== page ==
chartz
                                    GOLD Member
                                    • Burgundy
                                    • Topics Started 3
                                    • Total Posts 133

                                      Hi,

                                      Just saying but a Variac or a bulb don’t make much sense if you know what you’re doing. I’ve never used one in my 40 years of electronics.

                                      Good luck with the repair.

                                      #15223
                                      chilibt
                                      BRONZE Member
                                      • Topics Started 1
                                      • Total Posts 12

                                        Thanks,  good to know I figured experts would not need it.

                                        As this was a “DOA” item with a fuse out of its holder, there was a question as to why the fuse was out.  I was nervous to put the fuse in a try it, in case the problem damaged the main IC.   In this case, the dim bulb actually told me there was a problem before the fuse blew .  On investigation a bad capacitor was discovered.

                                        So in this case it did not prevent anything it seems, it just slowed it down, and if I was faster I could have saved a fuse.  I agree that a knowledgeable person could get by without it but I am less than that.

                                        Thanks for the comment though!

                                        I am still trying to find the keyboard problem and why the tested keyboard does not do anything.  Any suggestions?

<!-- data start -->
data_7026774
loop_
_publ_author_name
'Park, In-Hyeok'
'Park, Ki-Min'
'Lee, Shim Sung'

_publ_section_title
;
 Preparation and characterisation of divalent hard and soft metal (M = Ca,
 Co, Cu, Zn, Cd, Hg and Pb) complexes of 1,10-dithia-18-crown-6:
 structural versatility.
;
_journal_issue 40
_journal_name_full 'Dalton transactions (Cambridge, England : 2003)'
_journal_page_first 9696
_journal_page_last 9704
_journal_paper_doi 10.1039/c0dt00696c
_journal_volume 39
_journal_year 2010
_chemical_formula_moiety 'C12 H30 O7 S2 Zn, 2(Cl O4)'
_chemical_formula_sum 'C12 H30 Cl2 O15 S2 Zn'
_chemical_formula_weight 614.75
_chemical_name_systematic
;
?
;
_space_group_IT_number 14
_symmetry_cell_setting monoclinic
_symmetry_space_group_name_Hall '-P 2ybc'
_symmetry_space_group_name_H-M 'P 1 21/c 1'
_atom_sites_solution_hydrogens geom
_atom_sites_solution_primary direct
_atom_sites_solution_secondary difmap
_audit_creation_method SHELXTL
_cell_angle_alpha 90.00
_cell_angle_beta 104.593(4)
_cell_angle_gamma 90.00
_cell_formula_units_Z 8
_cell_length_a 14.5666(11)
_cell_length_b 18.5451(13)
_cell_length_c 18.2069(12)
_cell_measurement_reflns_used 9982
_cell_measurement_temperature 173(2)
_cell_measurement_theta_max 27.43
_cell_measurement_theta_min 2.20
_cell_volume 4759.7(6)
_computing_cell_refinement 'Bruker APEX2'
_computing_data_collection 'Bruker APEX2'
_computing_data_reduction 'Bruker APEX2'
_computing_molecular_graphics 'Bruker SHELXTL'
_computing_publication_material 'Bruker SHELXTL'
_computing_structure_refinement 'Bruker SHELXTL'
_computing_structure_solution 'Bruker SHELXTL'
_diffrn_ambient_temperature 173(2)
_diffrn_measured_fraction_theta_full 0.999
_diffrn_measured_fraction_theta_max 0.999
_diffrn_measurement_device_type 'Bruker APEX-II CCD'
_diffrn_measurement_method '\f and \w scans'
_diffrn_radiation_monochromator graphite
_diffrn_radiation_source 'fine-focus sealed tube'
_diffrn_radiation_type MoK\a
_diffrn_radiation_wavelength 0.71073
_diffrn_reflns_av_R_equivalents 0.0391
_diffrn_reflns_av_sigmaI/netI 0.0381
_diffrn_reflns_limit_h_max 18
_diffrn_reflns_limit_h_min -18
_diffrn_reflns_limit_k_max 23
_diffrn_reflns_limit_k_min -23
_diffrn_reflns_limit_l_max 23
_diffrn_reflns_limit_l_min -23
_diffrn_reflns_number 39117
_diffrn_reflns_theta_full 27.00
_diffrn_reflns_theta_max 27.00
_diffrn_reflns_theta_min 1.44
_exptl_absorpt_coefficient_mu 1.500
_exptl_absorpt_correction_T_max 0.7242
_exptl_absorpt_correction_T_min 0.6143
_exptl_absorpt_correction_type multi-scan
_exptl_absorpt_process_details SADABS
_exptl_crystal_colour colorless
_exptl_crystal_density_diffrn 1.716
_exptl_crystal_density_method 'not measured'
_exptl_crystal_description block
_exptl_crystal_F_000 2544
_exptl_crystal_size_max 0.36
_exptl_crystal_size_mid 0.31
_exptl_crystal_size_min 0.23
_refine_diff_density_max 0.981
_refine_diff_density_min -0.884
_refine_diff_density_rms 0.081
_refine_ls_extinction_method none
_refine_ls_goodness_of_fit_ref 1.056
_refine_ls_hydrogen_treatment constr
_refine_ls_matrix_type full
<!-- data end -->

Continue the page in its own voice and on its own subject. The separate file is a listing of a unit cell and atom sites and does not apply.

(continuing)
#15225
                                        spassmaker
                                        BRONZE Member
                                        • Topics Started 4
                                        • Total Posts 72

                                          Hi

                                          The problem with the keyboard could be a issue with IC 5 (STROBE) or the railvoltage for transistors T15 – 19 and TR 22. Look here for C 49 (1000uF)

                                          These transistors should ” amplify” the strobe signal from IC 5, go to the LED displays and via resistors R3 – 8 to the keyboard.

                                          The strobe signal is fed via the keyboard to the uPC IC 4 PINs 8 – 12

                                          If there is no strobe signal present the keyboard won’t work.

                                          Regards

                                          Christian

                                           

                                           

                                          #15243
                                          Glitch
                                          BRONZE Member
                                          • Topics Started 9
                                          • Total Posts 114

                                            Any suggestions what to look at next?

                                            traces

                                            Check for cracked traces here.

                                            Glitch

                                          Viewing 20 posts - 1 through 20 (of 20 total)
                                          • You must be logged in to reply to this topic.